Here’s the deal, everyone has different feelings around different diets & diet fads and weight loss. As you’ve heard me say in the past, the “typical” diet, where you starve yourself for a week at a time, doesn’t work.
That’s true because food is so interwoven into our lives. Unless we decide to make some changes on a more permanent level, it’s hard for a diet to stick and see results in weight loss. Sometimes it is just finding ways to stay motivated while exercising to help diets not feel like you’re suffering.
The struggle of weight loss
For example, I’ve heard of and likely tried, throughout the decades, dozens of diets. The point of each one was to lose weight. Whether or not I initially lost weight didn’t really matter, because unless I stuck with it indefinitely, the weight loss would sneak back into my life & then some.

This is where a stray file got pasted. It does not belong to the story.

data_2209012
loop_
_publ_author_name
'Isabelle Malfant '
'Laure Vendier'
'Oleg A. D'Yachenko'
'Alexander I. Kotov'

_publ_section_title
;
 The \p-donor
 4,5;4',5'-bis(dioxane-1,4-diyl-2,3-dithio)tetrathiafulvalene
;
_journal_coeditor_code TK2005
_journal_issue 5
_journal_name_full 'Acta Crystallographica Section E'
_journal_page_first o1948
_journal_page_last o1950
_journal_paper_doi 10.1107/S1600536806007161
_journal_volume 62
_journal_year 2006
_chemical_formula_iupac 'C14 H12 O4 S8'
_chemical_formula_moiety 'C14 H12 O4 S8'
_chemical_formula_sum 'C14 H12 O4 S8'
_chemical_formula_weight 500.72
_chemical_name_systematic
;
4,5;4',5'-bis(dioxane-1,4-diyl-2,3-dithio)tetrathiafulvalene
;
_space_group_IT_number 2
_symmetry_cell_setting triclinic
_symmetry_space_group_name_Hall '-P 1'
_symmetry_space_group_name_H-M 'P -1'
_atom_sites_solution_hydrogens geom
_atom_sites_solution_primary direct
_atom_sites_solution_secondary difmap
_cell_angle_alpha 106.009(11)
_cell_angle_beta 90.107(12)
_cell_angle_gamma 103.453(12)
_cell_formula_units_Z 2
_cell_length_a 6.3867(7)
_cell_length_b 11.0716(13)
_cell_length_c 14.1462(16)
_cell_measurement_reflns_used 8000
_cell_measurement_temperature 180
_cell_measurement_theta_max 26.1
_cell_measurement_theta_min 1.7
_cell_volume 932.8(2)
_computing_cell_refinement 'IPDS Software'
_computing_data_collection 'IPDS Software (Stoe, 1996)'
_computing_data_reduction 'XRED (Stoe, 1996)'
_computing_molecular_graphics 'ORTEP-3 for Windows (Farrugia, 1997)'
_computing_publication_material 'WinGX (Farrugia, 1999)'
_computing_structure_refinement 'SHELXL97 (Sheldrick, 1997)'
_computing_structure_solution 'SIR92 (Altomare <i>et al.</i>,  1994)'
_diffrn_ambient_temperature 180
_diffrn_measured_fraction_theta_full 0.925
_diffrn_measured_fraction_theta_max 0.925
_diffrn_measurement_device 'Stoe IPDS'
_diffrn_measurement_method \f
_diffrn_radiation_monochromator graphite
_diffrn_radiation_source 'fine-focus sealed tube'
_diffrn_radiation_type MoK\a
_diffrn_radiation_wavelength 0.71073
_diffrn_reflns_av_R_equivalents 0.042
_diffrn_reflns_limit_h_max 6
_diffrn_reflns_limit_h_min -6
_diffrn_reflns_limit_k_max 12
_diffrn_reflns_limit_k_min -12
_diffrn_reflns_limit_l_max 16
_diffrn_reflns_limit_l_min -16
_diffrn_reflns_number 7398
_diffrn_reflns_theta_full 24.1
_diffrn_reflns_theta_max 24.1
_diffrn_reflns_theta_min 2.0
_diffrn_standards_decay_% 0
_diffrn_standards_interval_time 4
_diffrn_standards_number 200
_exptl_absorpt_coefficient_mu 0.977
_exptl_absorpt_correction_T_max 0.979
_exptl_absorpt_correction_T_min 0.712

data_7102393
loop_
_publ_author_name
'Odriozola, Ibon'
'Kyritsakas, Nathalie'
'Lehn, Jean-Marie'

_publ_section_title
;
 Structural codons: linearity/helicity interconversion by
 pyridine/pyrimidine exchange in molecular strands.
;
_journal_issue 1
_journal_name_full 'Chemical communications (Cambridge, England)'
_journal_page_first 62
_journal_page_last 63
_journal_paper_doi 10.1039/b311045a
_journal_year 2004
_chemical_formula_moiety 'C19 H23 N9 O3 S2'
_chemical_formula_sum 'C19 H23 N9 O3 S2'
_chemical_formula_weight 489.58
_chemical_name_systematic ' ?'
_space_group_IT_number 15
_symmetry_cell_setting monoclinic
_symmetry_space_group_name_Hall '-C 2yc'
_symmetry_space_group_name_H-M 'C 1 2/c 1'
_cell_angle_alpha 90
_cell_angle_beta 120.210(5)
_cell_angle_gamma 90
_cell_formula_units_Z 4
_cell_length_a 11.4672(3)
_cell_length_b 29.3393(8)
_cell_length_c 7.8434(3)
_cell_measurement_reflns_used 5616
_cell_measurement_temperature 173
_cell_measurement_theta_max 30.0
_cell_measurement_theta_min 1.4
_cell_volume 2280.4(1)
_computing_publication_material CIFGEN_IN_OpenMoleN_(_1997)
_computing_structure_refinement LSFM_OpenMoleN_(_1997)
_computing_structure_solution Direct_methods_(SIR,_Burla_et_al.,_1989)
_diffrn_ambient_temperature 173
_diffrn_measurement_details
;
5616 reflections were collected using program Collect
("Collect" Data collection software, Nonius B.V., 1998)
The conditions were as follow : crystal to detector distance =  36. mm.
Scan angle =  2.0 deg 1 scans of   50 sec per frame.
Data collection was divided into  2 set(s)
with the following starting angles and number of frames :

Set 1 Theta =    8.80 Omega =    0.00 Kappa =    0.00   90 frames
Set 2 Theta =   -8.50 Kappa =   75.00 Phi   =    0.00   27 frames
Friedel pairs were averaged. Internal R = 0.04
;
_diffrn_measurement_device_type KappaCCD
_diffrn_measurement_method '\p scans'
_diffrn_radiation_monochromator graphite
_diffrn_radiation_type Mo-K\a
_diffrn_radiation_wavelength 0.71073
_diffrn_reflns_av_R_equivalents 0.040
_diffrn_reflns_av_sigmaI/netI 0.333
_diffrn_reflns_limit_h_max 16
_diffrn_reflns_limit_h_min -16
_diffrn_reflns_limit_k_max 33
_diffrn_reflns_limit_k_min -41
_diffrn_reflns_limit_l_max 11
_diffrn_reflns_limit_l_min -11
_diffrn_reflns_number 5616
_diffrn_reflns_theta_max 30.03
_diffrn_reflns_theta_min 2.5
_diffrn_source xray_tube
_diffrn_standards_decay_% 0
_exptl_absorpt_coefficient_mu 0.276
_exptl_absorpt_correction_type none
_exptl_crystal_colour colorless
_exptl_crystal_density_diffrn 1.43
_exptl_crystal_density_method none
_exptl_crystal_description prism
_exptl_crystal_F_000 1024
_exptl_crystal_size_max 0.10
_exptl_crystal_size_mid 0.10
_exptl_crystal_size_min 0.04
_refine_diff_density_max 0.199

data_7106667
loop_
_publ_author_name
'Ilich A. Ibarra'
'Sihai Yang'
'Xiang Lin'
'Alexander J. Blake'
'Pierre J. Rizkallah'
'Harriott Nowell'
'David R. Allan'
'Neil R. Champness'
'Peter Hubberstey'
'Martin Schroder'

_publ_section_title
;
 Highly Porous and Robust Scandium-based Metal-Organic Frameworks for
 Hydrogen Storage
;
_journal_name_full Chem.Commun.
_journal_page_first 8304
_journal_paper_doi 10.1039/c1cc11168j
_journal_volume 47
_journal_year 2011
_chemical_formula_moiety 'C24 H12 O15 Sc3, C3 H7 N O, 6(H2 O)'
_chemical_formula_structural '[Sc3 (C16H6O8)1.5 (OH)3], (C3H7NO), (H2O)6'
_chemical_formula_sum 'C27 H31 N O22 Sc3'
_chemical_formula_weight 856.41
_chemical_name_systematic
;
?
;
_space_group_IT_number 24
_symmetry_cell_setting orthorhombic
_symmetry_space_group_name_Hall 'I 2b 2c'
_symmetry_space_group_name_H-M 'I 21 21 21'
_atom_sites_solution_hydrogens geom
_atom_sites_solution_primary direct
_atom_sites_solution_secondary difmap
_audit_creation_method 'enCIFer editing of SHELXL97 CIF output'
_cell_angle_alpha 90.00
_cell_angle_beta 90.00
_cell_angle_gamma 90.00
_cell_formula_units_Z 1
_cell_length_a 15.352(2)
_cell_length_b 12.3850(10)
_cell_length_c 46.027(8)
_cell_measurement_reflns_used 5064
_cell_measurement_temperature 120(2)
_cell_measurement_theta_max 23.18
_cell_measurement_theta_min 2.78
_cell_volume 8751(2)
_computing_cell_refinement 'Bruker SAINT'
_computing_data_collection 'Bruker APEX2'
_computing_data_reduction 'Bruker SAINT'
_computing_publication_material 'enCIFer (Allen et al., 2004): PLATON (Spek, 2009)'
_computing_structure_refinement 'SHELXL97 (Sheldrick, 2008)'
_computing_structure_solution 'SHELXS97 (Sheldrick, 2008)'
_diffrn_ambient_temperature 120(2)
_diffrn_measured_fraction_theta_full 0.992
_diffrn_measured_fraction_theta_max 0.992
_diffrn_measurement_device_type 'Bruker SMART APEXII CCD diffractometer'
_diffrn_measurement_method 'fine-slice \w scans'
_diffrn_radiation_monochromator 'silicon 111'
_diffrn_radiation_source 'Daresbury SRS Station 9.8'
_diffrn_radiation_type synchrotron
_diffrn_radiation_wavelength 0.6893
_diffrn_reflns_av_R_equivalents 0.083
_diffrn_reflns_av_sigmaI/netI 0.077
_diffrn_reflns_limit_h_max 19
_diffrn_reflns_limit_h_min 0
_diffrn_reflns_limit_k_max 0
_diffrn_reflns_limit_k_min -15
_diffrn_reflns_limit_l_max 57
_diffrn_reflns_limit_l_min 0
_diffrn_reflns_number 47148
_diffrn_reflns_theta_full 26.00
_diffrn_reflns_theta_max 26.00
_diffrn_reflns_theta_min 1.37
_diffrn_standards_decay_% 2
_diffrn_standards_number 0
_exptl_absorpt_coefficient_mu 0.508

I’ve heard it said that diets are closely associated with pain. For example, the way to lose & sustain weight loss is to struggle & suffer indefinitely. To some this may very well may feel like dying.
Although food is primarily fuel for our bodies, if we’re honest, it’s a lot more than that. How many gatherings, parties, celebrations have you attended without food?
How likely would it be to attend a birthday party without a birthday cake, or a wedding without a bride’s & groom’s cake? Consider Halloween without candy, Thanksgiving without turkey, etc.
Because we enjoy food and it pairs well with family, friends and just about every other occasion you can think of, we honestly need a better mousetrap to help people lose weight. We need solutions that can be long term and more approachable than let’s say, starvation.